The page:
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PSY220H1 (200)

CH1 Textbook Notes

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Jennifer Fortune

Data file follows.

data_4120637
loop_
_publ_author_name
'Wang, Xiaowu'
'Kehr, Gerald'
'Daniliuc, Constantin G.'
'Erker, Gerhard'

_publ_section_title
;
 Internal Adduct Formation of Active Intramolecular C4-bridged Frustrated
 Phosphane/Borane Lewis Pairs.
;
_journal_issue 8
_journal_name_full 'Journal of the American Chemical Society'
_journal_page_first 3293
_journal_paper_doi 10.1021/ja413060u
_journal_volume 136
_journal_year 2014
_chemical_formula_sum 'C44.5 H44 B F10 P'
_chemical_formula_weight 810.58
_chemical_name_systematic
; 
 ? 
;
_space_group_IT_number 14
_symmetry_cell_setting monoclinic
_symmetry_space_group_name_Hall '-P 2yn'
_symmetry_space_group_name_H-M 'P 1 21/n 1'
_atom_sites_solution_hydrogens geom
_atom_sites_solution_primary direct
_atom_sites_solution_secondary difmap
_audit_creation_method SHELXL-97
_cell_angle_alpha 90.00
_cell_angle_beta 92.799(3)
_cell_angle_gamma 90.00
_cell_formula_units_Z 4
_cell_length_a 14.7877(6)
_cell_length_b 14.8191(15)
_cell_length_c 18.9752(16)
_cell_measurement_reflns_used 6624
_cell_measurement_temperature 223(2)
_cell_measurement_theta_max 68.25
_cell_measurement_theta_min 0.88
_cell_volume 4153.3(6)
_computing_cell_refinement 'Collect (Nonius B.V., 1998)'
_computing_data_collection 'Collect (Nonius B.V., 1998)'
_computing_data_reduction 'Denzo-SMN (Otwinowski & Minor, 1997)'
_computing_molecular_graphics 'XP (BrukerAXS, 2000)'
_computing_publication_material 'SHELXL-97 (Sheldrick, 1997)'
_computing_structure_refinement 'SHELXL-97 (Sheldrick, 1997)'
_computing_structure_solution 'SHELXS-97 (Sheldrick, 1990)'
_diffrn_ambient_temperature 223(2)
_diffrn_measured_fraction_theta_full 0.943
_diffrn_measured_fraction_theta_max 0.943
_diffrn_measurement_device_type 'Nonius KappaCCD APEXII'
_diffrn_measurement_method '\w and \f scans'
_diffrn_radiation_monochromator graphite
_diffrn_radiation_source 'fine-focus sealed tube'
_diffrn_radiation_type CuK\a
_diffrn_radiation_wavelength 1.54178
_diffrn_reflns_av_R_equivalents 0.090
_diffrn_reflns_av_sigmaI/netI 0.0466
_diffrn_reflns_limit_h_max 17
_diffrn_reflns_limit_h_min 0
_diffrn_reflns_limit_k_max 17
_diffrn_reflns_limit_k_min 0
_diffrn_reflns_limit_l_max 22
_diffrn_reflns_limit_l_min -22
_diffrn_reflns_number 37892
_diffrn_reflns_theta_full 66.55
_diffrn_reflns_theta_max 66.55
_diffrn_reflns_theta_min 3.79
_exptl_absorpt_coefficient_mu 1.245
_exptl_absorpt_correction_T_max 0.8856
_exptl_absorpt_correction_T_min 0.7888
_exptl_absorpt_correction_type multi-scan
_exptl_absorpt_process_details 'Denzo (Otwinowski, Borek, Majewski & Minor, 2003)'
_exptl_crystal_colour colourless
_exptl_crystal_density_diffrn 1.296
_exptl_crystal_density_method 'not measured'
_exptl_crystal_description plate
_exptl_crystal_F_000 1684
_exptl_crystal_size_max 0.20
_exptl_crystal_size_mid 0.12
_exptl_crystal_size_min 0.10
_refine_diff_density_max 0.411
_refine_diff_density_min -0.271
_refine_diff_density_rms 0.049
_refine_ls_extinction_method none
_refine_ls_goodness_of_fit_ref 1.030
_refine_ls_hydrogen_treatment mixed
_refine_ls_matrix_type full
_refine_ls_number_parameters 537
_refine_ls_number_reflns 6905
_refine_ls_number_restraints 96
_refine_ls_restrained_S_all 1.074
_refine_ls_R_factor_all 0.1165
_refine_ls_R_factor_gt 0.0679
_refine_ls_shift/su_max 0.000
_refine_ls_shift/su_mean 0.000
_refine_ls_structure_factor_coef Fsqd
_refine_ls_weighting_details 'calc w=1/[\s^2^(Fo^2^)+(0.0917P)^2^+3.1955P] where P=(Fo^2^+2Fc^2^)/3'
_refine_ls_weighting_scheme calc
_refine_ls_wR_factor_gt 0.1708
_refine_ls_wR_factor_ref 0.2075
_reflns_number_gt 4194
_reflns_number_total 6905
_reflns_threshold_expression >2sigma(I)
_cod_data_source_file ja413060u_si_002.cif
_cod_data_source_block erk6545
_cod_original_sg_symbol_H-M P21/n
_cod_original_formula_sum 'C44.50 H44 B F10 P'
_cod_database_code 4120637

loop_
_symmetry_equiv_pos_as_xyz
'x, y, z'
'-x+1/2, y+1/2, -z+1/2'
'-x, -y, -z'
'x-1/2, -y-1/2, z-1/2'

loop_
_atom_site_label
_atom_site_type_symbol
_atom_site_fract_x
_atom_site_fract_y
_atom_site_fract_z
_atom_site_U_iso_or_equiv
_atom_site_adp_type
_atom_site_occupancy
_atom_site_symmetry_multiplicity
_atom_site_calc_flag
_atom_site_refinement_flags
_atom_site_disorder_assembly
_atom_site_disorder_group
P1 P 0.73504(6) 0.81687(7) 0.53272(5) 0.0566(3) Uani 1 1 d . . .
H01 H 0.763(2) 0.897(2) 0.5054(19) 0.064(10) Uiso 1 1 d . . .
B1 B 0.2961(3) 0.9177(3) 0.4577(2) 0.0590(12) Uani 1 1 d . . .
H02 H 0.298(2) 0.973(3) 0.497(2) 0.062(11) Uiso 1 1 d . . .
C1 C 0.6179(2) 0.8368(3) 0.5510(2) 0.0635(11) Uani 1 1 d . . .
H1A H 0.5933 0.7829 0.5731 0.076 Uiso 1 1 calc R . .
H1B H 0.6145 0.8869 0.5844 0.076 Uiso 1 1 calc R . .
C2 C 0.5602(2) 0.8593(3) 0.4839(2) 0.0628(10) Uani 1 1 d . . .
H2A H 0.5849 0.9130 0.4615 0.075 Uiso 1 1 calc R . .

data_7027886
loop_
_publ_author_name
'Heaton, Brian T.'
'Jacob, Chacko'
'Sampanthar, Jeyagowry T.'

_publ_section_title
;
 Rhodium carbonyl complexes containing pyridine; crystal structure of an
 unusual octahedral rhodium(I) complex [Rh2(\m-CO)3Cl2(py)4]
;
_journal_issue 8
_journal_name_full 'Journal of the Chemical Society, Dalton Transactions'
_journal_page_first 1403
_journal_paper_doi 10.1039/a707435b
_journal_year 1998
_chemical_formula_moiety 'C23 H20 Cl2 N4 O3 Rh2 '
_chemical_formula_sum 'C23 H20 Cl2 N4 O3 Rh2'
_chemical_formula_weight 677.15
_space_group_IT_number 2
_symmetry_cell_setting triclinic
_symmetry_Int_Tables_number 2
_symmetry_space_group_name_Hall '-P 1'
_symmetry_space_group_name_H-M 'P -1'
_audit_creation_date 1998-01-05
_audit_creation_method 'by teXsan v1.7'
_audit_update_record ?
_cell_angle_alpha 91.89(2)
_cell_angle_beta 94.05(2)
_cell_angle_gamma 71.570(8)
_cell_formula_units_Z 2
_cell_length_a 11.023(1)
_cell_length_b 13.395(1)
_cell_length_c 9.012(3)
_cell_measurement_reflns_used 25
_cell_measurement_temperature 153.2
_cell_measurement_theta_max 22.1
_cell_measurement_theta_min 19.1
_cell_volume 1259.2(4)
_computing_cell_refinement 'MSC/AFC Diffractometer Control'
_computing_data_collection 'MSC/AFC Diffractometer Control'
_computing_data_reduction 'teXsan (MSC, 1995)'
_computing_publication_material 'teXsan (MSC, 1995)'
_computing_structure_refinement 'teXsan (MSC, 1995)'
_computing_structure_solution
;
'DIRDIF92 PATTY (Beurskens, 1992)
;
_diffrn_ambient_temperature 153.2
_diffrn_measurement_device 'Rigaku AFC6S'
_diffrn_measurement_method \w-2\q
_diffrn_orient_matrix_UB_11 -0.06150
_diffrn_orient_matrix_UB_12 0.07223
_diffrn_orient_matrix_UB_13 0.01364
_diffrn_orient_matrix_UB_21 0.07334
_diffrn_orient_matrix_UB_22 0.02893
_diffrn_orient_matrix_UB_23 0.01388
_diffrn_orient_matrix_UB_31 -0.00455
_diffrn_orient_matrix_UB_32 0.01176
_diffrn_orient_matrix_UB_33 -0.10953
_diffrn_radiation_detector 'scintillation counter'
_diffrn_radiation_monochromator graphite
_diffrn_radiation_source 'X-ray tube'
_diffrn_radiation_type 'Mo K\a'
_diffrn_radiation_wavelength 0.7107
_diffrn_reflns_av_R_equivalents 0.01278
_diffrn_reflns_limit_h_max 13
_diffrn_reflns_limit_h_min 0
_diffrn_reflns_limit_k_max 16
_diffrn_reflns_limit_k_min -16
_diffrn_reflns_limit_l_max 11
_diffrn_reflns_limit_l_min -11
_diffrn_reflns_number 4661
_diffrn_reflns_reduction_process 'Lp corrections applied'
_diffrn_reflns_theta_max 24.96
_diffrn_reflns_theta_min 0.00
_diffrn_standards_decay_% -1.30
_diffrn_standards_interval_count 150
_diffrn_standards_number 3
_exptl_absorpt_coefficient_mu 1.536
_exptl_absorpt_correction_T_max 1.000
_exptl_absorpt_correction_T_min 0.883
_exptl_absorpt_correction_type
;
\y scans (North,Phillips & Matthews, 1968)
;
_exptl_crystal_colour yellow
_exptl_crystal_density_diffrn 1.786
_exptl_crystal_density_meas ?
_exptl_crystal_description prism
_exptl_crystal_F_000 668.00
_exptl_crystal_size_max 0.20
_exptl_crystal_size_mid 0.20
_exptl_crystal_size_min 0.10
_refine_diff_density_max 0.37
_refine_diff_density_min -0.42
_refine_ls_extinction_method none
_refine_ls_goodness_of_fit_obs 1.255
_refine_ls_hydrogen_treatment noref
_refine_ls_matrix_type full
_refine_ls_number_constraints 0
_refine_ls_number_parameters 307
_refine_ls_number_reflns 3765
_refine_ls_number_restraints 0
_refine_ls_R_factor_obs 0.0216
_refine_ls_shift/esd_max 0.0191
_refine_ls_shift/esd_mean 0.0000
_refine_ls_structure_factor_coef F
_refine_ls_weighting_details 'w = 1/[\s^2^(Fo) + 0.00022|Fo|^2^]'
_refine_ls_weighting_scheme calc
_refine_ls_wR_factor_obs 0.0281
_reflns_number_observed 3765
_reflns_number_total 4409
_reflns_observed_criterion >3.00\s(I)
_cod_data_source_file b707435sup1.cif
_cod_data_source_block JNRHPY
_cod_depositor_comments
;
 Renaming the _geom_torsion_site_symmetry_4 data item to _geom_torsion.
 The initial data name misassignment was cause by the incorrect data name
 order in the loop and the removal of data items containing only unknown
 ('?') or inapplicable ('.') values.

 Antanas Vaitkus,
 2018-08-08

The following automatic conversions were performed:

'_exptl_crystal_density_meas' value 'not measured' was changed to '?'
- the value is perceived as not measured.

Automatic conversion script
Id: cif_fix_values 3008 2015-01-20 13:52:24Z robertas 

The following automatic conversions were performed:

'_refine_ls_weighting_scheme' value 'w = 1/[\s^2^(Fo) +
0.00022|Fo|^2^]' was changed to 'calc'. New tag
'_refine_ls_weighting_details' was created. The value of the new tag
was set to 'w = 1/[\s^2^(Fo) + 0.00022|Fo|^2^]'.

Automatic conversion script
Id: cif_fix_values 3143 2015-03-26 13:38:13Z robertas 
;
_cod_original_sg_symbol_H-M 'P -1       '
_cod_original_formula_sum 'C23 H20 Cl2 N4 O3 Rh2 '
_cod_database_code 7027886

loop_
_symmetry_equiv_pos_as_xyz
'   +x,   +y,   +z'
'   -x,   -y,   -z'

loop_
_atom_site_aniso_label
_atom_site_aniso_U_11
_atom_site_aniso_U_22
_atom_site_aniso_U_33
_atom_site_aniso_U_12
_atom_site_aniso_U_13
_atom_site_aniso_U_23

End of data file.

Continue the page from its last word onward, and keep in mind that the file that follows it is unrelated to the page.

CHAPTER ONE Introducing Social Psychology What Is Social Psychology? The Science of Social Behaviour - field dedicated to understanding the causes and consequences of social interactions between individuals or groups - social psychology is the scientific study of how individuals thoughts, feelings, and behaviours are influenced by other people (Gordon Allport 1985) - so long as someone is being affected in any way by other people, including their imagined presence or actions, the situation is relevant to social psychology - social psychologists are interested in how other people affect every aspect of individuals lives, including thoughts (cognitions), feelings (affect) and behaviours - ultimate goal: understand why various kinds of actions toward other people occur or dont occur e.g. conformity, aggression, helping, discrimination - it is necessary to look at the world through the actors eyes - whatever you believe to be the other persons motive will determine how you behave - social construals: individuals perceptions of a situation, how they construe (perceive, interpret) the situation - like any other science, social psychology involves collecting data to test predictions How Other People Affect Us - most individuals dont recognize just how much they are affected by others - researchers have conducted experiments in which they constructed fake emergencies and observed how people responded who didnt know that the situation was staged - known as bystander intervention - one important reason individuals fail to intervene is because they rely on other people to interpret the event - in ambiguous situations, a source of information people might use is how other people in the situation are responding - people may misinterpret the situation as a non-emergency based on the inaction of other individuals - we also rely on other people to make judgements about ourselves - social comparison: the process of comparing ourselves to other people to make judgements about the self - social psychologists are interested in how individuals can be transformed in group settings, including the tendency for some large groups to exhibit aggressive behaviour - deindividuation: feeling that people are unaccountable for their actions when in a large group - study by Brian Mullen (1968) on lynchings hypothesis that people in large mobs feel relatively anonymous leading to a breakdown of normal inhibitory self-control www.notesolution.com
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